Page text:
The Wharton School Chooses Nutanix on Dell EMC XC Series

Business Needs

Existing storage systems were due for an upgrade. Wharton Computing wanted to move from traditional SAN blade infrastructure to a hyperconverged solution to simplify management.


  • Nutanix Enterprise Cloud Platform
  • Dell XC730xd-12 appliances
  • Nutanix Prism management solution


  • Eliminated hundreds of hours per year on SAN management and upgrades
  • Increased visibility and reliability with one system to manage
  • Reduced datacenter footprint by 5:1
  • Gained the ability to do accurate capacity planning using Nutanix Prism metrics


Founded in 1881 as the first collegiate business school, the Wharton School of the University of Pennsylvania is recognized globally for intellectual leadership and ongoing innovation across every major discipline of business education.


“There are 110 full-time IT staff in Wharton Computing,” explained Matt Frew, IT Director of Wharton Computing Enterprise Services and Solutions. “Our team of ten system administrators is responsible for most of the central infrastructure and services that support the day-to-day business for the school—including our email servers, VMware environment, Active Directory, storage systems, networking, and the data centers themselves.”

Prior to Nutanix on Dell XC, the Wharton School of the University of Pennsylvania was using traditional 3-tier infrastructure with Dell storage systems. “We had to manage three different layers of infrastructure in our legacy environment,” Frew said. “As a result of the complexity, we always struggled with driver firmware and hypervisor compatibility. Whenever we’d upgrade to the latest version of VMware, three months later we’d have an outage. After much trouble shooting, we would discover, a compatibility issue between the storage firmware, or network firmware, or some driver that was missing on a blade. That caused a lot of angst for everyone on our team.”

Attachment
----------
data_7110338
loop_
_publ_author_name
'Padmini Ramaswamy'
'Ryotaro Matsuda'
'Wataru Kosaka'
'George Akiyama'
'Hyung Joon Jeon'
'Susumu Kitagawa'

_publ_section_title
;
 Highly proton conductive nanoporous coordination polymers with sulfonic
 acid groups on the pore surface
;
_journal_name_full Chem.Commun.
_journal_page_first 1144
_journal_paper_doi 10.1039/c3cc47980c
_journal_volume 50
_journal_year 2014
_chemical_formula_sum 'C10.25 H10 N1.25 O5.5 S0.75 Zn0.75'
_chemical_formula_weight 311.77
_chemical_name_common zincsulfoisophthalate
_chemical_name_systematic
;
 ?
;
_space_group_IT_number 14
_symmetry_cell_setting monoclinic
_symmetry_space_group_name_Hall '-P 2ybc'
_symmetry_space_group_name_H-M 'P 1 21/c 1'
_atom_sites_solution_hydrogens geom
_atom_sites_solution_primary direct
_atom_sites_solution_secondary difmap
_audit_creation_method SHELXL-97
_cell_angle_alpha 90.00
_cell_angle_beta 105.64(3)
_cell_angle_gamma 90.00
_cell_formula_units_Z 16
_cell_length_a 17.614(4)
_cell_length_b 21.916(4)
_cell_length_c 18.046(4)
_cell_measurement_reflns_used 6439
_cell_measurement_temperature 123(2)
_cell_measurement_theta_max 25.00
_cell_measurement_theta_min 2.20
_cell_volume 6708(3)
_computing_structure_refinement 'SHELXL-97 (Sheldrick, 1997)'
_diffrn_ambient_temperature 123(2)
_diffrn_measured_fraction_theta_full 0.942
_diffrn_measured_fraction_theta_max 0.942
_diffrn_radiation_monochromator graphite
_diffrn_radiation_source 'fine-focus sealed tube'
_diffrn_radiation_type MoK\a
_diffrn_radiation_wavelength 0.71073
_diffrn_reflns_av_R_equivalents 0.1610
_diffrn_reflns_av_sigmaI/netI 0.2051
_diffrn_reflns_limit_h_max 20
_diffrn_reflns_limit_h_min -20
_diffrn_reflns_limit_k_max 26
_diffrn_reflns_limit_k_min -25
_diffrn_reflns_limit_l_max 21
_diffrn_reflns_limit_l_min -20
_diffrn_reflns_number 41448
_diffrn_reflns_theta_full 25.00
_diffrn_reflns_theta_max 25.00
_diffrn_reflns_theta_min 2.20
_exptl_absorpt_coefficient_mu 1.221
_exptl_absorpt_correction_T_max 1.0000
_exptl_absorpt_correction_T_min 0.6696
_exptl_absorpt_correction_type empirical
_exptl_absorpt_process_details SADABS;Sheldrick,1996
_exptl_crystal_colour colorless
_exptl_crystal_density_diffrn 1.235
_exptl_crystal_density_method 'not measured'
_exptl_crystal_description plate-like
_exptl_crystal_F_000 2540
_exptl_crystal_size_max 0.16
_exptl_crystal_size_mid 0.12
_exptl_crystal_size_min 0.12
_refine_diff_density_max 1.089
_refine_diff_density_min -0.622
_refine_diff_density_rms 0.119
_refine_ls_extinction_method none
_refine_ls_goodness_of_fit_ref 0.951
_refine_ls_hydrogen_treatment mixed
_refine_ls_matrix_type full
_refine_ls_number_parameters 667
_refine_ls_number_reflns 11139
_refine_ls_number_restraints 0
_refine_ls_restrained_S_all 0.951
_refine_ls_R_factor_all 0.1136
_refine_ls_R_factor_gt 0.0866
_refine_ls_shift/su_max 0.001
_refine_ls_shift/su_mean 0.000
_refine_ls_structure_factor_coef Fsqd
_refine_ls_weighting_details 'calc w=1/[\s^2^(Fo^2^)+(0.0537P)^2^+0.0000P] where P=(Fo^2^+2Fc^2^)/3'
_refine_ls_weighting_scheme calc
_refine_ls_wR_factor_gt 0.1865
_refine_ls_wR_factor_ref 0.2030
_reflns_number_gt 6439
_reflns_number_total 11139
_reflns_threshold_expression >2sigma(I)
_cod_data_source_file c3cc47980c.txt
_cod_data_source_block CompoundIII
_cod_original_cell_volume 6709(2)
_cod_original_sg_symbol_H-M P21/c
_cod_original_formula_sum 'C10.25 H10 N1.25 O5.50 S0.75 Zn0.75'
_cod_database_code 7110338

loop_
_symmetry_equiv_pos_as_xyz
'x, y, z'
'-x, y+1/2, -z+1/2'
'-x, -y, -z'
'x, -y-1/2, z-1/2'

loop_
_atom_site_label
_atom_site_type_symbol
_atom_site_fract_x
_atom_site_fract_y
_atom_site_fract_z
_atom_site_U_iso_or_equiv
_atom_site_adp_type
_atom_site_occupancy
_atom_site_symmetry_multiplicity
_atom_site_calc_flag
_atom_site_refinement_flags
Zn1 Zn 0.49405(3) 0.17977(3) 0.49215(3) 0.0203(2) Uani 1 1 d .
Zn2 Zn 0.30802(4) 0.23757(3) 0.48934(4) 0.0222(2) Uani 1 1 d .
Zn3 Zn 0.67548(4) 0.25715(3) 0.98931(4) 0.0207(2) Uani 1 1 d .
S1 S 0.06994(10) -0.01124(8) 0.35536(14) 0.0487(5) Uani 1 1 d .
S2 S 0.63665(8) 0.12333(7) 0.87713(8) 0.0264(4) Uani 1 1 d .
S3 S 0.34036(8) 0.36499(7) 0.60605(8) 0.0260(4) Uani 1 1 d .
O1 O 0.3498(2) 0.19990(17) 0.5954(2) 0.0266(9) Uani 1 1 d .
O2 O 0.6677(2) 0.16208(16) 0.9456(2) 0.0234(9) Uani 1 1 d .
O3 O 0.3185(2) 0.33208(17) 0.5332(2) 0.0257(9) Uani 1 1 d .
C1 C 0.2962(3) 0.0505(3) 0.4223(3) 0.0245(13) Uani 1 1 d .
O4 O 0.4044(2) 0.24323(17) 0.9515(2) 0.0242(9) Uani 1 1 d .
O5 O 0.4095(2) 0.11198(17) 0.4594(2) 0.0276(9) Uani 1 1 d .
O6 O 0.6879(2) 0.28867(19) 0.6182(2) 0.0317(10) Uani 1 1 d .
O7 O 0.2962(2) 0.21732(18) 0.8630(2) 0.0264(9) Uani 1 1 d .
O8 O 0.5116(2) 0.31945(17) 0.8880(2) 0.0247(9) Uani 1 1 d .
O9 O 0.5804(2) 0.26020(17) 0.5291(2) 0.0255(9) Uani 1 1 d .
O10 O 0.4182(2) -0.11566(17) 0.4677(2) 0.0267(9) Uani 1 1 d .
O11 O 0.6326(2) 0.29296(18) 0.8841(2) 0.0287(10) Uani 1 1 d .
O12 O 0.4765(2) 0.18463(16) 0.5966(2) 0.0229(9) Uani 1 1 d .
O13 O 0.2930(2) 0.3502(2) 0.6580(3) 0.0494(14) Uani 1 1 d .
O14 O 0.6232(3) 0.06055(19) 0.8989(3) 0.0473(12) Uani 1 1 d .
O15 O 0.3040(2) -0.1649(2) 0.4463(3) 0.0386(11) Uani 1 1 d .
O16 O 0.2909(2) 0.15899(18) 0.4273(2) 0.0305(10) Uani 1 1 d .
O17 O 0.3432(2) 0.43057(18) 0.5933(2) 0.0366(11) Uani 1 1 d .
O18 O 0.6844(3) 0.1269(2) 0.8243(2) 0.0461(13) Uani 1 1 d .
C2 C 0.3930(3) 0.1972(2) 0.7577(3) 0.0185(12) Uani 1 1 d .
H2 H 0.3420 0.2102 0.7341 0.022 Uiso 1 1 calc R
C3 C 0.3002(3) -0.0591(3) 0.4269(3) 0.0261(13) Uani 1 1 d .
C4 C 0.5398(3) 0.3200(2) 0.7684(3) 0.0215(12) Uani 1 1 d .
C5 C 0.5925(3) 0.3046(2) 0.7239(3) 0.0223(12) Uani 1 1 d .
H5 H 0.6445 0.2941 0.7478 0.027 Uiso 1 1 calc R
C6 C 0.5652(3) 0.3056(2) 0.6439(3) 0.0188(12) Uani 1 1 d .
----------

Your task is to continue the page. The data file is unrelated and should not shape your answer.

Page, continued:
Wharton’s IT team began the search for new infrastructure options when the existing legacy storage systems were reaching end of life. “We were going to be making large investments in new infrastructure; so, it was a good opportunity to take a step back and make sure we were doing everything right,” Frew explained. “I had just returned from a VMworld recap session with our local user group, where they talked about the new hyperconverged models on the market. I told our Dell rep that instead of upgrading our traditional systems, we wanted to look at the hyperconverged Dell XC models. Dell brought in Nutanix, and I was sold almost immediately. It solved all of the issues we were running into with our legacy platform day in and day out.”